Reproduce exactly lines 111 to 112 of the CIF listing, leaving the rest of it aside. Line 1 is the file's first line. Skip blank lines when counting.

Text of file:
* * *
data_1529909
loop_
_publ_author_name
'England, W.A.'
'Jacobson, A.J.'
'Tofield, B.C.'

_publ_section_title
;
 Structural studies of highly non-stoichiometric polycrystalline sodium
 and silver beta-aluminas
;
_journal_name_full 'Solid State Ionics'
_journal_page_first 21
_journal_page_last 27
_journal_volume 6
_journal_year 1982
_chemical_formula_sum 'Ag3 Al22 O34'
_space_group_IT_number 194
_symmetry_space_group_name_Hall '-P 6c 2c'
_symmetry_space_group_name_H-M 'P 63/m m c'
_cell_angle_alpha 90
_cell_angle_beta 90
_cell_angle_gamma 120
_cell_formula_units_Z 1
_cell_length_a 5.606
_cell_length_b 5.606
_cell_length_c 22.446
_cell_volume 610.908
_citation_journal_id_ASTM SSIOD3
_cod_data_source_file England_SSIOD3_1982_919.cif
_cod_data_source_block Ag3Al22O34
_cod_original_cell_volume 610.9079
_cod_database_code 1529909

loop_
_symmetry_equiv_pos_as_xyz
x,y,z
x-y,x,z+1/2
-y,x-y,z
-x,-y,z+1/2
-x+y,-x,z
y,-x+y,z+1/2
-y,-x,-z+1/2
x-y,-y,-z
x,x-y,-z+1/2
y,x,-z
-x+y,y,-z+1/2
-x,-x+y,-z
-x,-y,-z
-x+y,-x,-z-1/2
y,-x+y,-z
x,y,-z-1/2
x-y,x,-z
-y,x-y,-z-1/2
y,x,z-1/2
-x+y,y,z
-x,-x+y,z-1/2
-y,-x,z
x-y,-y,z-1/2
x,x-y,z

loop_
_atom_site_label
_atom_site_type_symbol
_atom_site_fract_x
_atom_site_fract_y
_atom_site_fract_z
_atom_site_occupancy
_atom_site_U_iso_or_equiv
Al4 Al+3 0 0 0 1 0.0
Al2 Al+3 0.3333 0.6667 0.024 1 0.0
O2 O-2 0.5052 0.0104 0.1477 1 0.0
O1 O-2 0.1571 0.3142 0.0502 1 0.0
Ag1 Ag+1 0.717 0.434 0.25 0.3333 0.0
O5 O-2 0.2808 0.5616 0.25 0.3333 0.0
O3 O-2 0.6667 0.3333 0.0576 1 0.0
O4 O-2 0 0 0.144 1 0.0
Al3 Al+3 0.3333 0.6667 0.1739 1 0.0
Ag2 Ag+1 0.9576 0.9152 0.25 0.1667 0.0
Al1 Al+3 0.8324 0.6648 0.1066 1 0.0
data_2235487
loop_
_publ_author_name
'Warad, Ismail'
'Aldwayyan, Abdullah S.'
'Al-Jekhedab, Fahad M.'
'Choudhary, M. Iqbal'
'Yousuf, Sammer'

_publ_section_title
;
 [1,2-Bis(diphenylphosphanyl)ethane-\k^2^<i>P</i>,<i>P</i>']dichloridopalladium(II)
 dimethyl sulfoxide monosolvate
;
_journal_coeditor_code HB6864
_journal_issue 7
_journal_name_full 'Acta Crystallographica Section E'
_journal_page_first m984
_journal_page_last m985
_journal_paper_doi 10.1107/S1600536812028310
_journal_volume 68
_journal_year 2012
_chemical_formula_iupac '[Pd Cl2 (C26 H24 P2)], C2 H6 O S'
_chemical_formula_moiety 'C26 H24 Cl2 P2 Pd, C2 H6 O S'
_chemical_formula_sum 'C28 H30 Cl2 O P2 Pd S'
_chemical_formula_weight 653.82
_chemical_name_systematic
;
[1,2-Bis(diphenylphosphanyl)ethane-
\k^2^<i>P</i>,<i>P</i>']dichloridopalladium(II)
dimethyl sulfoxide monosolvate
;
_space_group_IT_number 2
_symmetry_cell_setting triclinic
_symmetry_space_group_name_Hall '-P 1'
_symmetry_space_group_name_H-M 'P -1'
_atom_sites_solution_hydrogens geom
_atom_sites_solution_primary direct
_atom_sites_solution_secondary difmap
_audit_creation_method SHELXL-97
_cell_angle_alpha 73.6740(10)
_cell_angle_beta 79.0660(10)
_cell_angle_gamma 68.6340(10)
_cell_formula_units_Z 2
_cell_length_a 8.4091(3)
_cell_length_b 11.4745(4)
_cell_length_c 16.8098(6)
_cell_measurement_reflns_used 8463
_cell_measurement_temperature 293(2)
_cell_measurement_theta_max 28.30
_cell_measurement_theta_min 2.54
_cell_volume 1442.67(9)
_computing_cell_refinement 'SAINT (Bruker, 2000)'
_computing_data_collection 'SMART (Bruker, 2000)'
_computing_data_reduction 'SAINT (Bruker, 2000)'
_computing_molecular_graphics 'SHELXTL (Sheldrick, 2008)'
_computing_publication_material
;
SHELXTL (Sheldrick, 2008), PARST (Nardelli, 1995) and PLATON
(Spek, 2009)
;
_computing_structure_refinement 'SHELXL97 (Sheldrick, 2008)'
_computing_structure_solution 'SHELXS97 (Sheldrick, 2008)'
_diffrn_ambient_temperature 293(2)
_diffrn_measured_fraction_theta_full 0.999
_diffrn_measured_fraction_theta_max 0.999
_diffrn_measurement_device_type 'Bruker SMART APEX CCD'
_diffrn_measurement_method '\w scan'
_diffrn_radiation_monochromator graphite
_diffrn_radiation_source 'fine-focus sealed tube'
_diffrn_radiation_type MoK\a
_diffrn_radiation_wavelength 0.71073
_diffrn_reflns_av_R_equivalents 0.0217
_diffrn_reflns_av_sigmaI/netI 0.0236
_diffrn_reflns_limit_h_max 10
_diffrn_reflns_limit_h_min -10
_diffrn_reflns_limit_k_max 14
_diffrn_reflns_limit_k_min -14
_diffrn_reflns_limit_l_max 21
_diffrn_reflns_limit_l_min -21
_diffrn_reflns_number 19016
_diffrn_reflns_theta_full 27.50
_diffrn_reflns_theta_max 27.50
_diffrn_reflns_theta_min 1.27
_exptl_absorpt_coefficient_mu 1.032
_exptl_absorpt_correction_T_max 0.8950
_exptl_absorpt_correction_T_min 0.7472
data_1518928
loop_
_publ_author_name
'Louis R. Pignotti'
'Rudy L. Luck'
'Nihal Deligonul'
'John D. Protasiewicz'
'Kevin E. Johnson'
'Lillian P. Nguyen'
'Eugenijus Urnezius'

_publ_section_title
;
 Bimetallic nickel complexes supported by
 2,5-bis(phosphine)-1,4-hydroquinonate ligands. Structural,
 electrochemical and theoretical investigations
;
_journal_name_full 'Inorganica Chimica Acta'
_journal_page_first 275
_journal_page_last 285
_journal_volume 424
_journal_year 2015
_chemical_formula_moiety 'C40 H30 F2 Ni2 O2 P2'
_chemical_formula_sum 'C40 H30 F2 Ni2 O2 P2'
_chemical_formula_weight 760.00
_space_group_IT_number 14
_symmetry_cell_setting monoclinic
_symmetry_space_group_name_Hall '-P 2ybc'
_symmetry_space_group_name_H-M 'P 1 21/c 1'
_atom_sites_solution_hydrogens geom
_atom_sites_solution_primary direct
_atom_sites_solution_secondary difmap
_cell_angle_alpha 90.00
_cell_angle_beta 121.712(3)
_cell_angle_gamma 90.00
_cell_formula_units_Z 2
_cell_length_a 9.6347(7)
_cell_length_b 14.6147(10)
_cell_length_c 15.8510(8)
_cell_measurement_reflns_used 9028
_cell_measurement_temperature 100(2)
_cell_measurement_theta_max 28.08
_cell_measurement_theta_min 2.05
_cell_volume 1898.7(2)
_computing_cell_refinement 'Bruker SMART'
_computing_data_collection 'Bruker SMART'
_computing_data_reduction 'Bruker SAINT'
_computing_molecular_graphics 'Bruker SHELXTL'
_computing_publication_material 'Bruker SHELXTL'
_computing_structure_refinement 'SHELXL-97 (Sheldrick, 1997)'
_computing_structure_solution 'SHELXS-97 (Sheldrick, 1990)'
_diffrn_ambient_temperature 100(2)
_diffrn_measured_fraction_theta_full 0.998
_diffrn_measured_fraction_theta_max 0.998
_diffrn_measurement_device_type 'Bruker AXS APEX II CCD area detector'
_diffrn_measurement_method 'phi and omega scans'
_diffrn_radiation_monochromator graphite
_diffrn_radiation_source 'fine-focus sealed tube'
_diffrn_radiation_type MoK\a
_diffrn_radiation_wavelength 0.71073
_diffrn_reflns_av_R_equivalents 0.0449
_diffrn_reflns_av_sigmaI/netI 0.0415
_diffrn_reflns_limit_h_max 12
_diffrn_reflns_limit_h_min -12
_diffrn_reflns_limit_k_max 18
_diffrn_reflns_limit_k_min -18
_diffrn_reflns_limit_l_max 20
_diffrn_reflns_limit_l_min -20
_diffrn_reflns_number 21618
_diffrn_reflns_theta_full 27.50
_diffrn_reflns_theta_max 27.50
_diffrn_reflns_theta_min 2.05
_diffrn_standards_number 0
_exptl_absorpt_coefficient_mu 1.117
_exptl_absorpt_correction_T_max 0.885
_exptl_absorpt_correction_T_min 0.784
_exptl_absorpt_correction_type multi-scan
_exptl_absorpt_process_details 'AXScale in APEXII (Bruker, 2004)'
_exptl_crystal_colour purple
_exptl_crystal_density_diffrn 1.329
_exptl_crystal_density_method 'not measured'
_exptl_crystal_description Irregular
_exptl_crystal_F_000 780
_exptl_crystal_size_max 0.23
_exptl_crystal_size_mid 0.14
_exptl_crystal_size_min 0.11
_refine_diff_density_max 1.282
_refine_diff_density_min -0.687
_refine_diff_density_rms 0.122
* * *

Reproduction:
_symmetry_cell_setting triclinic
_symmetry_space_group_name_Hall '-P 1'